Smaller utilities uneasy with business model overhaul
The administration’s proposal would require utilities to change the way they do business. Rather than just supplying electricity, they would also be required to reduce fossil fuel consumption in the state’s heating and transportation sectors.
“It’s a huge challenge and there are a lot of assumptions, and I think there is a lot that can go wrong,” Hallquist of VEC said.
By generating revenue through additional electricity sales, utilities could offset most of the rate impacts associated with renewable energy procurement, the Department of Public Service says. Take this part of the program out entirely, and rates will continue to climb by up to 4 percent by 2032, officials say.
This part of the program has caused the most angst among utilities. Many asked lawmakers for more flexibility — and many got it.
Springer, of the department, said there are several “escape valves” if a utility has trouble meeting its compliance obligations: It can petition regulators to reduce the requirement; purchase additional small-scale power generation; bank excess credits and use them later; or make up a shortfall in another year.
The purpose of the requirement is to reduce carbon emissions from the heating and transportation energy sectors. Utilities would achieve this by providing financial incentives for wood heating or electric air source heat pumps, coupled with thermal efficiency or weatherization projects. Utilities may also invest in electric vehicle infrastructure.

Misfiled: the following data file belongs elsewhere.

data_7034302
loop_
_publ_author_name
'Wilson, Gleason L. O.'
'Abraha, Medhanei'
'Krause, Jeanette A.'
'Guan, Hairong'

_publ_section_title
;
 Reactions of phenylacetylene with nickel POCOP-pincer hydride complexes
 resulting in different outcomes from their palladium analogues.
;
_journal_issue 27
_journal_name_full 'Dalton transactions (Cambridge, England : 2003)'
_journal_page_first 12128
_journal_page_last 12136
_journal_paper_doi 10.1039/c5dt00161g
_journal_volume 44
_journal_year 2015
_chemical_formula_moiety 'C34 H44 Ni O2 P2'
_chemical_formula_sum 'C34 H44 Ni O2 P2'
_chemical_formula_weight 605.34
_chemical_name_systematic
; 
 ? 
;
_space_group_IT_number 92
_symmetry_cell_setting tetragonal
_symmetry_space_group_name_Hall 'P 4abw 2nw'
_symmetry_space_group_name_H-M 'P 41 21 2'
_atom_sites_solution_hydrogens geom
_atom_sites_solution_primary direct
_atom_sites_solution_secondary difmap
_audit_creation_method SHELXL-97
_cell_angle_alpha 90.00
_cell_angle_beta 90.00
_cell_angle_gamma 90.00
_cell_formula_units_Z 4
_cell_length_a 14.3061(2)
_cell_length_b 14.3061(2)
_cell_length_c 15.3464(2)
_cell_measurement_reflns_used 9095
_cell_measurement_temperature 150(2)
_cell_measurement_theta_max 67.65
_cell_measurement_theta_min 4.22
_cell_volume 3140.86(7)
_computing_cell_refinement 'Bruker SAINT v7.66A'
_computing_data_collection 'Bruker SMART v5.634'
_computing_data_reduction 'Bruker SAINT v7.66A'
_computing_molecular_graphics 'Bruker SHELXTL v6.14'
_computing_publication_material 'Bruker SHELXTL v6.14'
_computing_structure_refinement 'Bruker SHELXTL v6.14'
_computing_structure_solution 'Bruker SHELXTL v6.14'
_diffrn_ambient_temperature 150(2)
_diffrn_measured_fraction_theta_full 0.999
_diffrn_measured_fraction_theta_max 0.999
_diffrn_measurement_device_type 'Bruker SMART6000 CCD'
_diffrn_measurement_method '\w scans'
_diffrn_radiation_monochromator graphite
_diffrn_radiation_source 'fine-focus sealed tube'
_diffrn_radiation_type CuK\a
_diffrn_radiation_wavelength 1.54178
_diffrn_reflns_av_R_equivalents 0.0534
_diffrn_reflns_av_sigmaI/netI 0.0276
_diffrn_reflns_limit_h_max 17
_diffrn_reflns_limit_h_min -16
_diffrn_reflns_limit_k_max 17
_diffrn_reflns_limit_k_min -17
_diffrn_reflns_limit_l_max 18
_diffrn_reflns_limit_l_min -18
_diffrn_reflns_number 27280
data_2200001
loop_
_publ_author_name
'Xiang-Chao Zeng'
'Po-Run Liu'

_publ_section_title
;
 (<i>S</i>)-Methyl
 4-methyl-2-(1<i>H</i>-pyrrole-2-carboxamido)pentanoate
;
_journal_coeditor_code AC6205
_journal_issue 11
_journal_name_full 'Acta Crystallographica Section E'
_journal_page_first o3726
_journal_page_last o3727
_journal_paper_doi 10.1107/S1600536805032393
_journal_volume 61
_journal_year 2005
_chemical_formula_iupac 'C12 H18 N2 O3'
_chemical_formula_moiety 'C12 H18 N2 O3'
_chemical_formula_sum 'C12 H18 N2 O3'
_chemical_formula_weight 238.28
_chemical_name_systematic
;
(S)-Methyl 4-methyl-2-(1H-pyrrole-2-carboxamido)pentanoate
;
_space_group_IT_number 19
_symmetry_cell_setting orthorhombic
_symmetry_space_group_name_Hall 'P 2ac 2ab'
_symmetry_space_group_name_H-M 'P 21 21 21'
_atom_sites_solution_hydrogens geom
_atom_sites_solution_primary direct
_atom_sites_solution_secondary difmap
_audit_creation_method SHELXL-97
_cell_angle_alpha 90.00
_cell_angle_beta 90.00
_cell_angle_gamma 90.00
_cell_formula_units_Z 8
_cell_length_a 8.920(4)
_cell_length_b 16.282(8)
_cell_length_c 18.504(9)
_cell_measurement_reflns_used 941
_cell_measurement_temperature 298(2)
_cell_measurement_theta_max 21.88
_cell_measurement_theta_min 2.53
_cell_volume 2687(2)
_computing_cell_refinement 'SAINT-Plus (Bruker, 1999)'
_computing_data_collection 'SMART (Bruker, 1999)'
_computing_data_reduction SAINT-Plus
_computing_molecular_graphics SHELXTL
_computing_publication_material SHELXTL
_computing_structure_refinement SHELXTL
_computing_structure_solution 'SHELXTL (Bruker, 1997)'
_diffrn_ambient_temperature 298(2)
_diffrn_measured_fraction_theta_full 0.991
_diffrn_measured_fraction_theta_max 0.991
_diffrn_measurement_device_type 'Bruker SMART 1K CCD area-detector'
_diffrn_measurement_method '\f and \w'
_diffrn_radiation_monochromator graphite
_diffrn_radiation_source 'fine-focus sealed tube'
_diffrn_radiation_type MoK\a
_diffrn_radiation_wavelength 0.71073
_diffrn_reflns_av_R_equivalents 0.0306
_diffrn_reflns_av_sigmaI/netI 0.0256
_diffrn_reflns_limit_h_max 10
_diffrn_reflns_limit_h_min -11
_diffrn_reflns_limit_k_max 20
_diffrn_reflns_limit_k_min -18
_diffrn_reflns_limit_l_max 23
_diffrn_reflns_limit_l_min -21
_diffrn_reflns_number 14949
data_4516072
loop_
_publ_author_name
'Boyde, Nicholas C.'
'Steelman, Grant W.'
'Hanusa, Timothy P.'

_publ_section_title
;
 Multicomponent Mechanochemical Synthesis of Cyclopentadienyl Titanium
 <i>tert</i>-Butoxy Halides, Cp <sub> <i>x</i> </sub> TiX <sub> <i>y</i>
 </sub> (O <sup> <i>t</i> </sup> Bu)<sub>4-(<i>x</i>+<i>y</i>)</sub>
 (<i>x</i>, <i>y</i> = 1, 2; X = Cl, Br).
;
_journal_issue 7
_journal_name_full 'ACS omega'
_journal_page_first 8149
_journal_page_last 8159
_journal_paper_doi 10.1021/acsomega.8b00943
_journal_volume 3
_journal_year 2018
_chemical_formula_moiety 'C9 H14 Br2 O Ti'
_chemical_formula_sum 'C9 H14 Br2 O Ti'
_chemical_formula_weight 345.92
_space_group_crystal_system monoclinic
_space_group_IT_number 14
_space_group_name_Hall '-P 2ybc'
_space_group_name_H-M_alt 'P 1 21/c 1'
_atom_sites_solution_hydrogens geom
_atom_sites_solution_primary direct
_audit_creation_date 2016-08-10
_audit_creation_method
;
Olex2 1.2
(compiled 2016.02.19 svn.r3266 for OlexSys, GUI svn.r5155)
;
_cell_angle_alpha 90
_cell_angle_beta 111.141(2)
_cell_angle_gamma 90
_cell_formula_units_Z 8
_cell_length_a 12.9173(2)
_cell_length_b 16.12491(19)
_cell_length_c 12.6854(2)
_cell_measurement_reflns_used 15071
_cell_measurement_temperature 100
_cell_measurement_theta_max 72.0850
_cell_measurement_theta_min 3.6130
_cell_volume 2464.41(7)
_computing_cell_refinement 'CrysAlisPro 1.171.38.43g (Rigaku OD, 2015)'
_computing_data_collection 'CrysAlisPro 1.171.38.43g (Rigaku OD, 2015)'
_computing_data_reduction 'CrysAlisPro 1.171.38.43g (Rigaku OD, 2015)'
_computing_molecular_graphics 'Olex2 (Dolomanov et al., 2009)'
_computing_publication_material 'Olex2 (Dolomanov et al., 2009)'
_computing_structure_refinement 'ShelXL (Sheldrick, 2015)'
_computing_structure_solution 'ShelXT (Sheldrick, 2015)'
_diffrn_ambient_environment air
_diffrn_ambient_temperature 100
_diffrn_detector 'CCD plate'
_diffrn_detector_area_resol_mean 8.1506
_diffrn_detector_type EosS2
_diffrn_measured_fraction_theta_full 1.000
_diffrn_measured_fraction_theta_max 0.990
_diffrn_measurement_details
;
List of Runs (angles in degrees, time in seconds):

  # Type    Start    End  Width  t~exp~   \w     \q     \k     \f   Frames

Much of these so-called “energy innovation projects” would be paid for through new fees on electric bills, investments recovered through electric rates, leasing programs and partnerships, according to the department.
In concept, utilities would act as “general contractors” for all their customers’ energy needs. In 2017, all Vermont’s utilities together would have to install the equivalent of 2,000 heat pumps to comply. By 2032, that climbs to 12,000 heat pumps, for example.
Green Mountain Power, the state’s only investor-owned utility, is already making investments that would qualify under the program.
“We are confident we can make this happen. Frankly, we have to,” said Dostis, of Green Mountain Power.
Hallquist said VEC’s territory is relatively poor and rural — the utility’s territory has 15 customers per mile of line, as compared with GMP’s approximate 20 customers per mile. The low customer density makes it difficult to sell new products, he said. VEC wants to partner with Efficiency Vermont, the state’s efficiency utility to achieve the desired results.
The bill explicitly allows for partnerships, including with other utilities, and gives the Public Service Board broad discretion when assigning credit among the partners.
Committee has all but passed H.40
The potential rate impact remains to be seen because Connecticut regulators have not issued a decision whether Vermont’s RECs under the current program are worthless.
It was not until the opening days of the legislative session that state officials had publicly quantified the potential rate impact resulting from the Connecticut prohibition on the purchase of Vermont RECs.
But the day the bill was introduced to the House Natural Resources and Energy Committee, the members were told there is a looming 6 percent rate shock if they did nothing. Since then, members have heard from experts, advocates and the regulated community pushing the policy in different directions. Everyone supported the concept and goals of the proposed program.
After three weeks of careful consideration, the House Natural Resources and Energy Committee on Friday opened a vote on the bill, currently 6-1-3. The vote will close on Tuesday.